Chief Justice Stowers says courts will examine sex harassment policies

Alaska Chief Justice Craig Stowers delivers the State of the Judiciary address to a joint session of the Alaska Legislature on Wednesday. Behind him are Senate President Pete Kelly, left, and House Speaker Bryce Edgmon. (Photo by Skip Gray/360 North)

The Alaska Court System is reviewing its policies to prevent sexual harassment. That’s according to Alaska Supreme Court Chief Justice Craig Stowers. He spoke to the Legislature Wednesday in the annual State of the Judiciary address.

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“You know, we learn some stuff in kindergarten usually, and this is one of those things,” Stowers said of not harassing others. “And it still is hard to believe in this day and age that you would see the kind of instances of sexual harassment in the workplace or anywhere. There’s no place for it in public life, and you know that and I know that.”

Stowers said he’s forming a working group to examine the harassment policies. He said he isn’t aware of any cases of harassment by judges or court employees.

Stowers also talked about other changes to the court system, including changes to rural courts.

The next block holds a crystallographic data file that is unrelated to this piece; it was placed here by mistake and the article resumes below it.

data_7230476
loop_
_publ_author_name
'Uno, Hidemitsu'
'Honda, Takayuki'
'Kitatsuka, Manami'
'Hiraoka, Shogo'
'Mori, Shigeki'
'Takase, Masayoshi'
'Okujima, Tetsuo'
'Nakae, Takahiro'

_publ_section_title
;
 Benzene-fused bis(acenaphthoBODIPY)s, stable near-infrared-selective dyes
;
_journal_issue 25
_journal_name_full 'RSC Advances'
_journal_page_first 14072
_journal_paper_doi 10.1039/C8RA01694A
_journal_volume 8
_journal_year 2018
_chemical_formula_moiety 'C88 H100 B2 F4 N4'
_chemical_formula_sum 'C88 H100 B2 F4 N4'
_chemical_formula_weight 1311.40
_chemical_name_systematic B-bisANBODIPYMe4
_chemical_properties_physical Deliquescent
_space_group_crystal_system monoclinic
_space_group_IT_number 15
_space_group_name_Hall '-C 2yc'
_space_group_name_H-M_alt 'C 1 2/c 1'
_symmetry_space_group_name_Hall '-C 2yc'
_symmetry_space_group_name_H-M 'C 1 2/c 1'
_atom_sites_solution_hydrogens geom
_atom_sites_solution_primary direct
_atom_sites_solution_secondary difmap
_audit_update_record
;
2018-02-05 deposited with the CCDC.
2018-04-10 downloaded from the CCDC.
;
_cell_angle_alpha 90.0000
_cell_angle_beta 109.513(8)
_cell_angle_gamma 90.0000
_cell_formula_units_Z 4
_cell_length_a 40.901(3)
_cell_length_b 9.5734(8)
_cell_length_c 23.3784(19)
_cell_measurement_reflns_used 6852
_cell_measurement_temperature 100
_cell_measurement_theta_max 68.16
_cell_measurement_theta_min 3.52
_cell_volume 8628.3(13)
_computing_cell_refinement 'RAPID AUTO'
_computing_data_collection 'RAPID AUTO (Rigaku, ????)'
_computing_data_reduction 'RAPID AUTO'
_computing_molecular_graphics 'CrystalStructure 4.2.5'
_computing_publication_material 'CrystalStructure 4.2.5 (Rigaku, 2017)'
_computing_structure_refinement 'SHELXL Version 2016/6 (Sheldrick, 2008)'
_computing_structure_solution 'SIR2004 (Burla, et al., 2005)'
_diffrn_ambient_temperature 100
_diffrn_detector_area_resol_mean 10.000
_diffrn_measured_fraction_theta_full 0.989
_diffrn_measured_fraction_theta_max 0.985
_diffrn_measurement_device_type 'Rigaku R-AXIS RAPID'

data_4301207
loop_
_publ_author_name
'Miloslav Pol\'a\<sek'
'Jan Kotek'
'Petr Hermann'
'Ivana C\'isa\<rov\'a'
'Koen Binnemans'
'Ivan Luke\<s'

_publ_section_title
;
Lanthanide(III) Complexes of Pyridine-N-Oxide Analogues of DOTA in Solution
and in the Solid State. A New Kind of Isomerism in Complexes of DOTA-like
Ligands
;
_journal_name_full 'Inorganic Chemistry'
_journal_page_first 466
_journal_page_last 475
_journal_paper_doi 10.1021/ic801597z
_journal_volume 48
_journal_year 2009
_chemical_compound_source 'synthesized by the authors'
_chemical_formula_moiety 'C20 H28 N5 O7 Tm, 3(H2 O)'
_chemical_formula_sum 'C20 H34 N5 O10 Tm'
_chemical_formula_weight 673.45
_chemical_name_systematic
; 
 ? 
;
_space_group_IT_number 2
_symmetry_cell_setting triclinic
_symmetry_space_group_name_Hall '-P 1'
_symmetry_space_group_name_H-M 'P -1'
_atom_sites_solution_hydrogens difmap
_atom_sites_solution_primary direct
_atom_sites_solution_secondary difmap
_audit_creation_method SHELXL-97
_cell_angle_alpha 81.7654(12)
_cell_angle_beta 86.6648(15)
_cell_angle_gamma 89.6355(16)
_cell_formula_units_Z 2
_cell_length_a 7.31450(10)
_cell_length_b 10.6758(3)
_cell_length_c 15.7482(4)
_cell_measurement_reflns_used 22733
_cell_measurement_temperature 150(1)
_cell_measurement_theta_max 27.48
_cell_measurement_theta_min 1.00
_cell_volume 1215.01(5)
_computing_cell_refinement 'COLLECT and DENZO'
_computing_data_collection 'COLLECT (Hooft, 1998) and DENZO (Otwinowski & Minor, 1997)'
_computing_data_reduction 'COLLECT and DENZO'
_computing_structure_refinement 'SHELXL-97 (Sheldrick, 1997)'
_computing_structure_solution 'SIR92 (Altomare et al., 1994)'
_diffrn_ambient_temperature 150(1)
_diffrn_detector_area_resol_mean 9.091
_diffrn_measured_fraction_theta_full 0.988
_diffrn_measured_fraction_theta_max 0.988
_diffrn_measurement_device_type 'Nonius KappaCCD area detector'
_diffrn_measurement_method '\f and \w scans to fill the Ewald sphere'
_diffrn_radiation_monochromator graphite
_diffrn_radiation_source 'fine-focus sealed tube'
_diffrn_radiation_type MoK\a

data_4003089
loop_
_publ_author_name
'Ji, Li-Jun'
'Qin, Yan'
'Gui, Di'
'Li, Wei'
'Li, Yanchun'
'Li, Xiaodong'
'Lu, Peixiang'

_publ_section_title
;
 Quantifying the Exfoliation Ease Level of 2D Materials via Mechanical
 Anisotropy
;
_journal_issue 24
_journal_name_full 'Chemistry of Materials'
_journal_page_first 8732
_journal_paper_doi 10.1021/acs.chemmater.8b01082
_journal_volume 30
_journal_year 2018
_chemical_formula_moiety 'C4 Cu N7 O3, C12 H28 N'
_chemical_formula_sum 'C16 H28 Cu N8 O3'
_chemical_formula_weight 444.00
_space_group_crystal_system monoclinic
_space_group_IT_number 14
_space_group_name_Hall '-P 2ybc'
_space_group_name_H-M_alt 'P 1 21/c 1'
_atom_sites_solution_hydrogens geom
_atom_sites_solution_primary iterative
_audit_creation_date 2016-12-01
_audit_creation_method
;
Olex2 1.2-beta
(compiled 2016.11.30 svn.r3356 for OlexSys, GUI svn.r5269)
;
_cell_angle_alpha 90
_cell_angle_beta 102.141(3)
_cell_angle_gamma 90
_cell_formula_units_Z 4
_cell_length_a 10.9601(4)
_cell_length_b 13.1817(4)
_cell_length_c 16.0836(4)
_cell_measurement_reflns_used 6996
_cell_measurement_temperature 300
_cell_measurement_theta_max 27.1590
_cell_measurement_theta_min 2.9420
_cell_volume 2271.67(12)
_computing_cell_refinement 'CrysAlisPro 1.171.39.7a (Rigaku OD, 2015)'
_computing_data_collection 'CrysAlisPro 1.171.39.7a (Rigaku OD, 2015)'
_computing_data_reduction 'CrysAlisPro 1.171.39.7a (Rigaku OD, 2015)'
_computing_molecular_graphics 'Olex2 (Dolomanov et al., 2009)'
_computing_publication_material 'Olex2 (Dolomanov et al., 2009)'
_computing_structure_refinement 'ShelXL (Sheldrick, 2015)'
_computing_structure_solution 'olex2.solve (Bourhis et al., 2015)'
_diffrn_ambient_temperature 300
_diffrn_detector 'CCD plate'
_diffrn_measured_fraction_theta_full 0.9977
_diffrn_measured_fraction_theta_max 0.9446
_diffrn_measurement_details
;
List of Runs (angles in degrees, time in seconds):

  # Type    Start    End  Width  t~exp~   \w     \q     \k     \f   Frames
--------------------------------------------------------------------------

They include adjusting court hours and staffing to match smaller case loads. And the system plans to hire more non-law-trained deputy magistrate judges in rural areas. Stowers said they will handle uncomplicated judicial work. The changes will save $400,000.

Stowers quoted the Star Wars character Yoda in encouraging the Legislature to address the state’s ongoing budget crisis.

“The operative idea is that, notwithstanding your differences, you must act,” Stowers said. “‘Do. Or do not. There is no try.’”

Stowers also requested that the Legislature convert a district court judge position in Juneau to a Superior Court judge position to help handle the workload.

It was Stowers’ last address of a three-year term. The court will vote for a new chief justice before Stowers’ term ends on June 30. He will remain on the court.